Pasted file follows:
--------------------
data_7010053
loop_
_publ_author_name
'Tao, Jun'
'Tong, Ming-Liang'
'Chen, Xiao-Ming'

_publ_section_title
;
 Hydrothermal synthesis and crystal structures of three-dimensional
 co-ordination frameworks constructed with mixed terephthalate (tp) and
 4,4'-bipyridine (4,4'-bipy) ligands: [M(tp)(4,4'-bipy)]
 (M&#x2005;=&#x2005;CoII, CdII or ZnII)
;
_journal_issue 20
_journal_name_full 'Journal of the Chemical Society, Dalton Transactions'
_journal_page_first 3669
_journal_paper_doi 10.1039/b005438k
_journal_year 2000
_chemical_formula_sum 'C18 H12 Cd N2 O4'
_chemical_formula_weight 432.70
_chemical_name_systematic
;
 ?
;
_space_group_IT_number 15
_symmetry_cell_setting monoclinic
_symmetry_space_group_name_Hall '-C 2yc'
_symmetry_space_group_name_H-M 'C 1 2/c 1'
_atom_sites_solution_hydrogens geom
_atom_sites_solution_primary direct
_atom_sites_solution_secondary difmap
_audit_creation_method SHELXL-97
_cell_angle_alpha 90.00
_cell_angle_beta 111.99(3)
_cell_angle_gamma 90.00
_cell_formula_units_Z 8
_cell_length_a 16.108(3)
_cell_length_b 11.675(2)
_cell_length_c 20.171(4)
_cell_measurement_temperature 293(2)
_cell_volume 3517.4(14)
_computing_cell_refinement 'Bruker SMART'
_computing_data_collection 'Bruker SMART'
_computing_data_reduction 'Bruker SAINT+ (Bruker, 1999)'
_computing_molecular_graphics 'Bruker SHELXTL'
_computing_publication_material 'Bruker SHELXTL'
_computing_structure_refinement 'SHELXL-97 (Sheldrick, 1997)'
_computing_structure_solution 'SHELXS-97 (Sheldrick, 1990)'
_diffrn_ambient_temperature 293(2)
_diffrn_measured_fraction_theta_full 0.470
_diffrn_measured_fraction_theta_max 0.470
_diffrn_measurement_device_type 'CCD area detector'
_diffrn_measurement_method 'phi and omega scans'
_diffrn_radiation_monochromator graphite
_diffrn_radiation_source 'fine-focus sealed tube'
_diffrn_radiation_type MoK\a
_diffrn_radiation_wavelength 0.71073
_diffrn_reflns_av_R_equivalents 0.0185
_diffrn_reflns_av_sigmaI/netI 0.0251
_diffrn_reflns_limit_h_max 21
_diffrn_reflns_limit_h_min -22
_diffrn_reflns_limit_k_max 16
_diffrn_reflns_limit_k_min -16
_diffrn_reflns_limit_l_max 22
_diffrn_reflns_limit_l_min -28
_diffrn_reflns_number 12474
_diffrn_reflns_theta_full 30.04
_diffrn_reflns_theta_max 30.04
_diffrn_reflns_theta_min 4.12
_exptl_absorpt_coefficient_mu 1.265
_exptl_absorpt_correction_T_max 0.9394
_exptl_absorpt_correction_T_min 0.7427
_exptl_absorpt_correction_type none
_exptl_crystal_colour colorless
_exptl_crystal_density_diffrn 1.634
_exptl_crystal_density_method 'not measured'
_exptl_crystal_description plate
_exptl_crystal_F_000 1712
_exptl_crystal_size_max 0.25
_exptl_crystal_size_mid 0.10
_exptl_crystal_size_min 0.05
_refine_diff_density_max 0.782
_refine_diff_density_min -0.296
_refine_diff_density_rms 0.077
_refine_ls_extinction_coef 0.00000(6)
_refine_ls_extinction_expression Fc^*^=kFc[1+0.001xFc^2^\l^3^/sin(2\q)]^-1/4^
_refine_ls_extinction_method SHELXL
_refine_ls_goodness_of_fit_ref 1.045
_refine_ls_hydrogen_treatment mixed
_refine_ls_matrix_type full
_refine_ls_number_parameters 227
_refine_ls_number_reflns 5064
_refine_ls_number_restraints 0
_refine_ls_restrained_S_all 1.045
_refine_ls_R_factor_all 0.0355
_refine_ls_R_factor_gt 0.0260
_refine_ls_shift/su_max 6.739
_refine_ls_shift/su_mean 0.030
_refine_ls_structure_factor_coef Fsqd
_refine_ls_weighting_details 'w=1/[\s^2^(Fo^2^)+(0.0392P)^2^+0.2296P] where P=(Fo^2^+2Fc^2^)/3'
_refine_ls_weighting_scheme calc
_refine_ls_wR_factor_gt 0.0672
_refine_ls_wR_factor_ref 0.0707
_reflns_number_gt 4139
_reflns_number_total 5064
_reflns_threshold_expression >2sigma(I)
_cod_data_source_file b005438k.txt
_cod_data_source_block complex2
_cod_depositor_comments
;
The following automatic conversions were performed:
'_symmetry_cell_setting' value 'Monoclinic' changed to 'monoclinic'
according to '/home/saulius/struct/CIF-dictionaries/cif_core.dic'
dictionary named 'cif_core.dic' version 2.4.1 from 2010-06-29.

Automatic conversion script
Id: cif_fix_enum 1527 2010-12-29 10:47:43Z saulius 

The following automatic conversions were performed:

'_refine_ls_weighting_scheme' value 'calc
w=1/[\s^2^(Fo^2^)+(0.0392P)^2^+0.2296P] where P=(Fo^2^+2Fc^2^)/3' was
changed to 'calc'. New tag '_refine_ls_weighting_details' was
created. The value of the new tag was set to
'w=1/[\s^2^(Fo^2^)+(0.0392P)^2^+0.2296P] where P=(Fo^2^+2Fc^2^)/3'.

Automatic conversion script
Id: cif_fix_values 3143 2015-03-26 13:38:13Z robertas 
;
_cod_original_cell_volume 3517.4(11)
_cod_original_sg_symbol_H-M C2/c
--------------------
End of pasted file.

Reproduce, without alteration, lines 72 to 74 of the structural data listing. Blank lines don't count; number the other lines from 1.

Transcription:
_exptl_absorpt_correction_T_min 0.7427
_exptl_absorpt_correction_type none
_exptl_crystal_colour colorless